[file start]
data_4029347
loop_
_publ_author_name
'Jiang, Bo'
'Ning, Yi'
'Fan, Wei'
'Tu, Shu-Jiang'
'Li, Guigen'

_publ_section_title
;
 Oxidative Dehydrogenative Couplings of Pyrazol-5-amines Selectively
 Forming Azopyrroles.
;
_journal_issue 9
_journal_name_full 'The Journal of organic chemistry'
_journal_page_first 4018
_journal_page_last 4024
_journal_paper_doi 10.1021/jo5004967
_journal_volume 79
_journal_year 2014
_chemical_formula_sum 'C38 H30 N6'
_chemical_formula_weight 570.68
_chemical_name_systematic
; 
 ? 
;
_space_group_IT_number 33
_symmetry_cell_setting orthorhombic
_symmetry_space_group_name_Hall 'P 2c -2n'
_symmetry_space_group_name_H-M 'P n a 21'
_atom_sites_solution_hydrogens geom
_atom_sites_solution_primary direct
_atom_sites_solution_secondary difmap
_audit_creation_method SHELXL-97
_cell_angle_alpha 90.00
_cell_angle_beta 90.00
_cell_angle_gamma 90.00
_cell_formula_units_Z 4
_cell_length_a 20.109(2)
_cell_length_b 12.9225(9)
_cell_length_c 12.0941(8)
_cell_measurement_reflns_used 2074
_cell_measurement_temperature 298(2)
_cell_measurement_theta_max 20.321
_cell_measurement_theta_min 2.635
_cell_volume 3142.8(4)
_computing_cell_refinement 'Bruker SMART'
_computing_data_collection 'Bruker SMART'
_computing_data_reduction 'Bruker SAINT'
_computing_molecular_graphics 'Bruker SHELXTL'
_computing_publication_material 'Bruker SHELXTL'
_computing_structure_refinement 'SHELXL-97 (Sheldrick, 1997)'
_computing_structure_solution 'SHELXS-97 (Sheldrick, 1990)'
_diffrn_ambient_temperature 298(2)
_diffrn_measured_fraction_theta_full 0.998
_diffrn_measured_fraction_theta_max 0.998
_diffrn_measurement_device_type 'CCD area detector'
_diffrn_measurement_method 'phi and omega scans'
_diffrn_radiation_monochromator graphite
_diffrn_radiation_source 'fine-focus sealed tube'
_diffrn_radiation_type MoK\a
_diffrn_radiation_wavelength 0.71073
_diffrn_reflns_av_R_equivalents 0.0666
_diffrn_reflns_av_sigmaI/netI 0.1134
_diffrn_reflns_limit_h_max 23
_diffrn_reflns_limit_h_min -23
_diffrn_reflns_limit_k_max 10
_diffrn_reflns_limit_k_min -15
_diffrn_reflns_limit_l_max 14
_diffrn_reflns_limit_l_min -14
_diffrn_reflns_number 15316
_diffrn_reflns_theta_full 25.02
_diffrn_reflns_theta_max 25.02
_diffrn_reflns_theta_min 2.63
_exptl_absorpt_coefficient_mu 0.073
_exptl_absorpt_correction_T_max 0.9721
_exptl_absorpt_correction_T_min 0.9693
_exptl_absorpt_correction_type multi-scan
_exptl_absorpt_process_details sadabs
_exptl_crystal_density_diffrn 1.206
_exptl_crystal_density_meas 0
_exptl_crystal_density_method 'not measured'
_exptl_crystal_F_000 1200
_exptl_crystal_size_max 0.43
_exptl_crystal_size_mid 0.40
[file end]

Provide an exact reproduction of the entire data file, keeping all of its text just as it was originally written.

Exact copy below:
data_4029347
loop_
_publ_author_name
'Jiang, Bo'
'Ning, Yi'
'Fan, Wei'
'Tu, Shu-Jiang'
'Li, Guigen'

_publ_section_title
;
 Oxidative Dehydrogenative Couplings of Pyrazol-5-amines Selectively
 Forming Azopyrroles.
;
_journal_issue 9
_journal_name_full 'The Journal of organic chemistry'
_journal_page_first 4018
_journal_page_last 4024
_journal_paper_doi 10.1021/jo5004967
_journal_volume 79
_journal_year 2014
_chemical_formula_sum 'C38 H30 N6'
_chemical_formula_weight 570.68
_chemical_name_systematic
; 
 ? 
;
_space_group_IT_number 33
_symmetry_cell_setting orthorhombic
_symmetry_space_group_name_Hall 'P 2c -2n'
_symmetry_space_group_name_H-M 'P n a 21'
_atom_sites_solution_hydrogens geom
_atom_sites_solution_primary direct
_atom_sites_solution_secondary difmap
_audit_creation_method SHELXL-97
_cell_angle_alpha 90.00
_cell_angle_beta 90.00
_cell_angle_gamma 90.00
_cell_formula_units_Z 4
_cell_length_a 20.109(2)
_cell_length_b 12.9225(9)
_cell_length_c 12.0941(8)
_cell_measurement_reflns_used 2074
_cell_measurement_temperature 298(2)
_cell_measurement_theta_max 20.321
_cell_measurement_theta_min 2.635
_cell_volume 3142.8(4)
_computing_cell_refinement 'Bruker SMART'
_computing_data_collection 'Bruker SMART'
_computing_data_reduction 'Bruker SAINT'
_computing_molecular_graphics 'Bruker SHELXTL'
_computing_publication_material 'Bruker SHELXTL'
_computing_structure_refinement 'SHELXL-97 (Sheldrick, 1997)'
_computing_structure_solution 'SHELXS-97 (Sheldrick, 1990)'
_diffrn_ambient_temperature 298(2)
_diffrn_measured_fraction_theta_full 0.998
_diffrn_measured_fraction_theta_max 0.998
_diffrn_measurement_device_type 'CCD area detector'
_diffrn_measurement_method 'phi and omega scans'
_diffrn_radiation_monochromator graphite
_diffrn_radiation_source 'fine-focus sealed tube'
_diffrn_radiation_type MoK\a
_diffrn_radiation_wavelength 0.71073
_diffrn_reflns_av_R_equivalents 0.0666
_diffrn_reflns_av_sigmaI/netI 0.1134
_diffrn_reflns_limit_h_max 23
_diffrn_reflns_limit_h_min -23
_diffrn_reflns_limit_k_max 10
_diffrn_reflns_limit_k_min -15
_diffrn_reflns_limit_l_max 14
_diffrn_reflns_limit_l_min -14
_diffrn_reflns_number 15316
_diffrn_reflns_theta_full 25.02
_diffrn_reflns_theta_max 25.02
_diffrn_reflns_theta_min 2.63
_exptl_absorpt_coefficient_mu 0.073
_exptl_absorpt_correction_T_max 0.9721
_exptl_absorpt_correction_T_min 0.9693
_exptl_absorpt_correction_type multi-scan
_exptl_absorpt_process_details sadabs
_exptl_crystal_density_diffrn 1.206
_exptl_crystal_density_meas 0
_exptl_crystal_density_method 'not measured'
_exptl_crystal_F_000 1200
_exptl_crystal_size_max 0.43
_exptl_crystal_size_mid 0.40